Not too long ago, the Microsoft.com homepage, shown here, was inflicting physical pain on its users. This pain was caused by deliberate decisions of professionals whose job it is to know better. Plattski hyperbole? Read and wince.
As on many homepages, the central display frame cycles through several highlight screens. The tabs beside the screen provide links to the highlights not currently displayed. The basic idea is sound, but this implementation stinks on several levels.
First, the tabs containing the links have text running vertically, which the reader has to tilt his head to read. Furthermore, the tabs and display pane scramble around as they cycle through the different displays: sometimes both tabs on the left, sometimes one on each side, sometimes both on the right.
This design violates what I call Plattski’s Law of Minimum Chiropractic, which states that inflicting on your user an injury requiring chiropractic care will not make him happy; therefore you should do it as seldom as possible. The peer-reviewed “Journal of the Canadian Chiropractic Association” published a study (see tinyurl.com/2972ea5) on the prevalence of neck pain in the general population, in which 54 percent of all adults reported experiencing neck pain within the past six months, with almost 5 percent of all adults reporting neck pain of a disabling level. Microsoft should put themselves in the shoes—or neck braces— of its users, and stop this nonsense.
One Microsoft Web designer said to me, “It’s just like a book. It looks cool. What’s the problem?” Here’s the problem: Book titles read this way because that’s the most convenient storage of the books themselves. It’s a compromise forced by the physical medium. Don’t inflict it on the virtual world where those physical constraints don’t apply.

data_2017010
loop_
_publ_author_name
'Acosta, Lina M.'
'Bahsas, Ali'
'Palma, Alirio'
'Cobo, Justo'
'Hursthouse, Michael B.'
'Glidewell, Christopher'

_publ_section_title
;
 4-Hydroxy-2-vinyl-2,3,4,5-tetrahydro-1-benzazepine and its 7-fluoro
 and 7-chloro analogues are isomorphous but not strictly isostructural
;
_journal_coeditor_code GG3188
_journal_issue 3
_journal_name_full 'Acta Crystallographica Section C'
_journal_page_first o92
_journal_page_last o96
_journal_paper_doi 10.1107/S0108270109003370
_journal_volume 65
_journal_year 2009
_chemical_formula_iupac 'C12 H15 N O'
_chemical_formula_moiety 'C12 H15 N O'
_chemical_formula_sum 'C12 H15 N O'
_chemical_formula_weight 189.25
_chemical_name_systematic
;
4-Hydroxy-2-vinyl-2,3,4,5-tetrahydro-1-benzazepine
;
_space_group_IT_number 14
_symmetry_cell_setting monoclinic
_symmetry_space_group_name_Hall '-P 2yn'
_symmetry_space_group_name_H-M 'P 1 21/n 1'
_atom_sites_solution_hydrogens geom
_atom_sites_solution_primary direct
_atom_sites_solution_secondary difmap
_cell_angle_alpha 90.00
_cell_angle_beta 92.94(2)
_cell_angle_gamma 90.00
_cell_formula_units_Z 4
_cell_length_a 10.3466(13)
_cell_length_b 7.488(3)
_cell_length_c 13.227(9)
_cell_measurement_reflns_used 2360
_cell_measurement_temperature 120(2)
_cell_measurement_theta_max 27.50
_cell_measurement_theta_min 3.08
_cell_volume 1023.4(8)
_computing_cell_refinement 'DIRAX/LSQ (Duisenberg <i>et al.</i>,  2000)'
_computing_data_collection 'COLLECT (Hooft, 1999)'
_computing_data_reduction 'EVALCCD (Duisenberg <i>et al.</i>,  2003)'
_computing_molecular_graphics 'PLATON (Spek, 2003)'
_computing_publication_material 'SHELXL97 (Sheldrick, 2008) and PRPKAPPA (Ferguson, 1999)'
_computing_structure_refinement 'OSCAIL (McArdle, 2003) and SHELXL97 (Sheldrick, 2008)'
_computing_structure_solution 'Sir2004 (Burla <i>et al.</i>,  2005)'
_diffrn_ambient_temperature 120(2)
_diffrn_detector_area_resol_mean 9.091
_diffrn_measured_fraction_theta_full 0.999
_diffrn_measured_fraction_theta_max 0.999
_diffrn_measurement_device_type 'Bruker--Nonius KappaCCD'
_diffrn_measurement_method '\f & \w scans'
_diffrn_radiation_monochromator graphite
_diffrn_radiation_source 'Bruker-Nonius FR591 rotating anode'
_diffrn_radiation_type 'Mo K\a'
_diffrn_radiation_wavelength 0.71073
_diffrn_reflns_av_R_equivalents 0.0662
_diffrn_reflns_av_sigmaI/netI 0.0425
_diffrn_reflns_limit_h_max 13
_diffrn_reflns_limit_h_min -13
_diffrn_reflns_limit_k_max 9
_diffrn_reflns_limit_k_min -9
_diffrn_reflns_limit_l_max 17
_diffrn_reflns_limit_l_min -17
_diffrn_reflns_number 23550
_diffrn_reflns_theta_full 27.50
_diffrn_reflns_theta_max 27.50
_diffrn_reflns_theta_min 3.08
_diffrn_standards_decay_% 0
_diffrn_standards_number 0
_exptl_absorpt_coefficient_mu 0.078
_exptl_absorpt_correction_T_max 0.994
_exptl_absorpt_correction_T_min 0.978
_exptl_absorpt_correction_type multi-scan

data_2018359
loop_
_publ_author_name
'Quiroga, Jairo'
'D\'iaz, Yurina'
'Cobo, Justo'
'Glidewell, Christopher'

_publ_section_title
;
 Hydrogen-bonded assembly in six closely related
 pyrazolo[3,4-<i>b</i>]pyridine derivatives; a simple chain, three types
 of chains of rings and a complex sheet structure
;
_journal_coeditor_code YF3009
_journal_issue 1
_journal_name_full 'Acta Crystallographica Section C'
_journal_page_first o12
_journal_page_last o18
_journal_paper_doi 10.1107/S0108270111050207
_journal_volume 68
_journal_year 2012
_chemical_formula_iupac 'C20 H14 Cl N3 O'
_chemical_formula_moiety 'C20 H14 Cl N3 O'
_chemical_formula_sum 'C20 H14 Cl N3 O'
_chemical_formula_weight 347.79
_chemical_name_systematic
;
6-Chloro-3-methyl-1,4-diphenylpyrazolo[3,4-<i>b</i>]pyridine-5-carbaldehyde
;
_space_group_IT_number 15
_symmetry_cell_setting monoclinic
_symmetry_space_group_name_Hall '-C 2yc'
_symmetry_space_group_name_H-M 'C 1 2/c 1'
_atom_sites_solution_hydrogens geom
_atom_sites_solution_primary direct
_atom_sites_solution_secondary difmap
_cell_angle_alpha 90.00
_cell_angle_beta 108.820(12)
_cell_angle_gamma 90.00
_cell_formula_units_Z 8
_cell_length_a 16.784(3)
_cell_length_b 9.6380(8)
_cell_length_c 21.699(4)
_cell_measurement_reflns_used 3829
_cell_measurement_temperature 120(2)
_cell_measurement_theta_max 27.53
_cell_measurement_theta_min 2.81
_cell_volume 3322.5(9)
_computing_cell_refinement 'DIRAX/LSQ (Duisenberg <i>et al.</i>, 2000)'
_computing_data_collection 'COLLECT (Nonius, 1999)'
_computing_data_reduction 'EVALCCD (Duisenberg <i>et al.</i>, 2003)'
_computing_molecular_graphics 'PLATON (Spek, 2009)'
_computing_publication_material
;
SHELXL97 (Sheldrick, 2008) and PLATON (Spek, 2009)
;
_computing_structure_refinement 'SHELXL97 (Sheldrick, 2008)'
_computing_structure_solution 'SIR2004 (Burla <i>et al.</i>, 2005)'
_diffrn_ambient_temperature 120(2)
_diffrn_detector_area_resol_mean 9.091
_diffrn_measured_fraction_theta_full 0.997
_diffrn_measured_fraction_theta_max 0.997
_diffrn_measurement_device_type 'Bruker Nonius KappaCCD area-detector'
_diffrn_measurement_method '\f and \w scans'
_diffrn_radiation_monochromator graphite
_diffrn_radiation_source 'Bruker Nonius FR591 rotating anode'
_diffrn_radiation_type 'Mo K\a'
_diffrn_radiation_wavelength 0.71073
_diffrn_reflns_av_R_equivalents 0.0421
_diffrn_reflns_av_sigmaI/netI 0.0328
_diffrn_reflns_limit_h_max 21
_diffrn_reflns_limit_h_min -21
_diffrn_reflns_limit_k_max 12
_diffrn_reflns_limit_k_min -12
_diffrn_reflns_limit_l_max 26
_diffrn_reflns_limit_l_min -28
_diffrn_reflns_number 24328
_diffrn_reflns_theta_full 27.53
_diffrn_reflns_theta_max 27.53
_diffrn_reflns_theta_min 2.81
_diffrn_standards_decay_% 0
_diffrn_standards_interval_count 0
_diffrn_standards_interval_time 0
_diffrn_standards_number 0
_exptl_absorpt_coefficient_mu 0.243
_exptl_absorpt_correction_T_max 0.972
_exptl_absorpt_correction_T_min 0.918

Besides neck pain, the tabs and display pane jump around confusingly as they cycle through the display topics. The display area starts on the left with two tabs on its right. After seven seconds, it jumps to the right with a tab on each side. After another seven seconds it jumps again to the right, now having two tabs on its left. Finally it jumps a double step left, back to the starting position.
The user has to visually reacquire the display pane every time the image changes. If he wants to click a link, sometimes that link is on the left; but a few seconds later that same link is on the right. This major navigation structure is a Whac-A-Mole game.
Why did Microsoft Web designers do this? Probably the usual suspect: the toolkit contained a pre-fabricated component that worked this way, and the designer just picked it out of the toolkit because it existed. It’s like a 6 year old who got an Erector Set for Christmas, saying, “Look Ma, see what I can do! Isn’t it cool?”
Inflicting physical pain on grownups is not cool. It’s juvenile at best—malpractice at worst. It’s the toy image that Microsoft acquired in the early 1990s and today is desperately trying to shed. This doesn’t help.
The goal of rotating highlights with links can be accomplished far less painfully and more pleasingly, as in the MSN Lifestyle page. Users don’t tilt their heads. The links always occupy the same location, as does the display area. It’s easy to use, but apparently not cool enough for the main site designers.
Late update: The week this article was filed (Sept. 20), Microsoft unveiled a much-improved design. The highlight topics are shown all at once in separate panels. There’s no motion, no need for any links to display hidden topics. Maybe this column leaked and the designers realized their sins. They annoyed and confused many users in the meantime, though—I first saw the jumping, neck-bending design in April 2009. But now I know you readers are on the job, ready to pounce if they backslide.
I will allow the site designer to reply in this column provided he begins, “Forcing my users to tilt their heads, and making the display area and links jump around left, right and back again, made my users happier and more productive because …”
David S. Platt teaches Programming .NET at Harvard University Extension School and at companies all over the world. He’s the author of 11 programming books, including “Why Software Sucks” (Addison-Wesley Professional, 2006) and “Introducing Microsoft .NET” (Microsoft Press, 2002). Microsoft named him a Software Legend in 2002. He wonders whether he should tape down two of his daughter’s fingers so she learns how to count in octal. You can contact him at rollthunder.com.
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